About this class
The catalog lists this class as Literary Interpretation. While there are good reasons for so naming it, I prefer to avoid the term interpretation and substitute reading. Interpretation seems to denote a mediation between individuals or groups who are divided by mutual unintelligibility – foreign language, or vast cultural differences. Interpretation evokes cryptography, puzzles. Texts can be puzzling, but I don’t think they have solutions which stand unaltered for all time. Instead, I prefer the term reading, as in “my reading of Brave New World . . . ” I’m not sure that it differs greatly from interpretation, except that I intend that reading evoke contingency, and multiplicity. There can be many different readings of a single text; not all are persuasive, but the differences that readers perceive are what make literature interesting. The three main elements of this class are Theory, Terror, Dystopia.
Since the disciplinary wars in English and the humanities in the 80s and 90s, theory has become its own specialized domain of knowledge. Theory is interdisciplinary, combining specialized knowledge of multiple domains such as psychology, anthropology, or linguistics with the study of literary texts. Theory is analytical and speculative, and interrogates things that are normally considered obvious, or common sense – like sex/gender, or the way words carry meaning. Theory is reflexive – like thinking about thinking. Theory has always been concerned with answering the question: What is literature? Why is it worthy of study? If you are going to major in English, that is a question you should be willing to spend some time thinking about.
As we look at contemporary theory, especially recent work by Jean Baudrillard and Slavoj Zizek, we find that no contemporary account of the post-9/11, post-globalization world can ignore terror – the terrorist figures ever more prominently in science fiction, dystopia, and fantasy of the present day – V for Vendetta, and The Children of Men, and surprisingly, that of the past. Terror has become one of those drastically under-theorized words – an epithet or descriptor to be tossed at anything deemed undesirable, or politically inconvenient. When the head of the US Secretary of Education can label the National Education Association – the nation’s largest teachers union – a “terrorist organization,” it’s time to examine what is at stake when we use such terms. Theorizing terror may mean asking uncomfortable and even distasteful questions, but we study literature and theory not to be comfortable, but to have our views and values scrutinized.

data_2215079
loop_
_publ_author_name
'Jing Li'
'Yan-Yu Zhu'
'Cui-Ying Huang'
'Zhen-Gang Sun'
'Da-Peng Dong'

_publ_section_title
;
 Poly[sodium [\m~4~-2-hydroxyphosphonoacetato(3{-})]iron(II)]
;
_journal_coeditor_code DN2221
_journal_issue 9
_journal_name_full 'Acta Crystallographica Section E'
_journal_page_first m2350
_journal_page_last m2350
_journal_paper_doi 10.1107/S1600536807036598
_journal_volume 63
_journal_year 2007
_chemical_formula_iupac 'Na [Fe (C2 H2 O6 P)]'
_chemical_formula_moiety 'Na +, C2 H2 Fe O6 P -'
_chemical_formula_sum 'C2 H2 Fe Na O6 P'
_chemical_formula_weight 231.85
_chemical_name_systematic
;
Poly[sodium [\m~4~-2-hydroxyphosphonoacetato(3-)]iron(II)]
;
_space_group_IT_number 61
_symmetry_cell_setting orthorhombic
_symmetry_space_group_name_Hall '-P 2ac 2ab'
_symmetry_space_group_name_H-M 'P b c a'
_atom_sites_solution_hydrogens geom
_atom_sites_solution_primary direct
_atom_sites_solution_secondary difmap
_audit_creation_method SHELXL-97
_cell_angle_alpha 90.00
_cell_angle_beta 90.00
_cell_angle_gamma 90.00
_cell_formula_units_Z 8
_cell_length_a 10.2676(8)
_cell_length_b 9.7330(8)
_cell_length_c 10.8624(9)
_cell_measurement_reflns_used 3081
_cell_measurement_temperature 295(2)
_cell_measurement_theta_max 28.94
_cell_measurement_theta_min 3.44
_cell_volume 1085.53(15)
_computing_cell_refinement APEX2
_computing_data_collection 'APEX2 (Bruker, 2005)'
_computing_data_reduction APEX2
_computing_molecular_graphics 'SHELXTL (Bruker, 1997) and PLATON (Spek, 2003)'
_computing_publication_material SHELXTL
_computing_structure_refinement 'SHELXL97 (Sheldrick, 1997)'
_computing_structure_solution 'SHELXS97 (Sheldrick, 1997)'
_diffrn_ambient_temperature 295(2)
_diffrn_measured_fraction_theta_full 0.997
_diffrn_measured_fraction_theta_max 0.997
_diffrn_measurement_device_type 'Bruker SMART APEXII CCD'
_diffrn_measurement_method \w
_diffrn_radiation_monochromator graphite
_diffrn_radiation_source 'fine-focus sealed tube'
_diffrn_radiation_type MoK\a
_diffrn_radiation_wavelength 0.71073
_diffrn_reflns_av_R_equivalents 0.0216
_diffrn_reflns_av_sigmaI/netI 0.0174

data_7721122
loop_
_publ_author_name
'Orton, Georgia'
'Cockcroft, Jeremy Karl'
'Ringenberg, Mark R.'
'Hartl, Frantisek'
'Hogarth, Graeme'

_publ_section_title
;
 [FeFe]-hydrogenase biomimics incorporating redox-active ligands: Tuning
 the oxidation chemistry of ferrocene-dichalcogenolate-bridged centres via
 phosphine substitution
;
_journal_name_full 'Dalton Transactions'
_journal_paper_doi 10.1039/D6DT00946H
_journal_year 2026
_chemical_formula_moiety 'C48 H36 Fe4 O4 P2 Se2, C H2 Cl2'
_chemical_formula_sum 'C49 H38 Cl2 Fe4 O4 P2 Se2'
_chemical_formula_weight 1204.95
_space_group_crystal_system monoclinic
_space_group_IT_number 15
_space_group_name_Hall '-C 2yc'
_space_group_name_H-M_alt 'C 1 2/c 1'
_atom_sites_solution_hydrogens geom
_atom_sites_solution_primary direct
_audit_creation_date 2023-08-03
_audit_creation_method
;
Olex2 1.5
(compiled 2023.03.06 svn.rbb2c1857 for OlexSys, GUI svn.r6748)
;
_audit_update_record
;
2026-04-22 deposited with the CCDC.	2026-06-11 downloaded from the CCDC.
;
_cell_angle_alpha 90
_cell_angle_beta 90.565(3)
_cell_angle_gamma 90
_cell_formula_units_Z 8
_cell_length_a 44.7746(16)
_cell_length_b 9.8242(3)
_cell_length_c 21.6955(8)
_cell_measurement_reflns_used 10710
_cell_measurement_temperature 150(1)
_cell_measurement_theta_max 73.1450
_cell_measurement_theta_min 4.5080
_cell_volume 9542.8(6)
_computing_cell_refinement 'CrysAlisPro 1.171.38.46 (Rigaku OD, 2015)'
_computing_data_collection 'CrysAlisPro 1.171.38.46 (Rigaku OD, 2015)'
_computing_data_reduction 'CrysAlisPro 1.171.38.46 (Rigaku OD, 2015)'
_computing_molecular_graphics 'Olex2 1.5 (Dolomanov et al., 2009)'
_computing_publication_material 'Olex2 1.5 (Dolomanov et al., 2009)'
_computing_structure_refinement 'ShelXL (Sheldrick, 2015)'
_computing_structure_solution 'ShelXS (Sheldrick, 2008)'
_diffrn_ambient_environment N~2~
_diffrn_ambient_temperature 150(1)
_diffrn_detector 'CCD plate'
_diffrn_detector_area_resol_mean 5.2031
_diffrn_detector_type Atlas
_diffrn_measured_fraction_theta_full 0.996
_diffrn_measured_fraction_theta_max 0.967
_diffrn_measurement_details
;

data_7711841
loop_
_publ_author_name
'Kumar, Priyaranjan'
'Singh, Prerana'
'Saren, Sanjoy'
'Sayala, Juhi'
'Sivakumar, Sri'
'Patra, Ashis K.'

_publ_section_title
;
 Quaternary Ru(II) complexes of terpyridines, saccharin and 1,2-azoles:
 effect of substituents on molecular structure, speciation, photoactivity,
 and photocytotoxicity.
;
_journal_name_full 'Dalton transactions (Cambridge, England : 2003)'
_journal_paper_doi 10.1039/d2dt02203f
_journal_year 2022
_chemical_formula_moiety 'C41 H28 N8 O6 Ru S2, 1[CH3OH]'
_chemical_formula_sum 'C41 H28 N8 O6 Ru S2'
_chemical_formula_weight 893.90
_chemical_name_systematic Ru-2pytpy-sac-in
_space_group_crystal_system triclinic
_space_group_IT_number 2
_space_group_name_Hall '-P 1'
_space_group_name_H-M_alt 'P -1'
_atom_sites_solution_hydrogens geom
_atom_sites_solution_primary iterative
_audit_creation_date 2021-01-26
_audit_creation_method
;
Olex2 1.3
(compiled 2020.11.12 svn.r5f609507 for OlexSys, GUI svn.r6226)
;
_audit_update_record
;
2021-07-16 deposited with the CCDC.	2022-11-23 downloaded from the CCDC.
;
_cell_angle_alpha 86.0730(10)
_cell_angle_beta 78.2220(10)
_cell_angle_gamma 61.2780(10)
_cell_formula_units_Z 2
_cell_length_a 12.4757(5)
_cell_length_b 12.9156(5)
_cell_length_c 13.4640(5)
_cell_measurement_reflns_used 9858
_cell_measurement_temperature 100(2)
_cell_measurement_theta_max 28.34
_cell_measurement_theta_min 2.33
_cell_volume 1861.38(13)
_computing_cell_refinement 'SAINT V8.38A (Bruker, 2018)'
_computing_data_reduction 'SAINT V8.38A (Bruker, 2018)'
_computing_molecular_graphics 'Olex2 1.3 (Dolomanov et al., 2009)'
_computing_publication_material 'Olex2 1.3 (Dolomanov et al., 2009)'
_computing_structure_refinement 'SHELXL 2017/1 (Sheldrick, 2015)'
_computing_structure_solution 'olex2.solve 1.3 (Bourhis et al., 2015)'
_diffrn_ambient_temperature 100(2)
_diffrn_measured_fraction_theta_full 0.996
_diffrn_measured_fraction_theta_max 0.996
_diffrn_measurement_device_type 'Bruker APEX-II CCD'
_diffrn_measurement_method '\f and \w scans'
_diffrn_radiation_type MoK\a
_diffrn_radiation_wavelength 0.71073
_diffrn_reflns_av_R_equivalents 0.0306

The term was coined to denote a non-utopia: a world gone wrong. What do we mean when we call something Utopian? Are dystopian narratives anti-Utopian, or are they frustrated Utopian desires? It doesn’t take a rocket scientist to see that nearly all science fiction, dystopian and otherwise invokes an imaginary world or future to say something specific about the present with plausible deniability: the way Shakespeare used ancient Rome in Julius Caesar to say something about Elizabethan England. If dystopian literature such as Brave New World uses satire to say something about the 20th century and modernity, does that mean that dystopian fiction is largely conservative, or reactionary? Must skepticism about the possibility of Utopia mean that all Utopian imaginations must be rejected?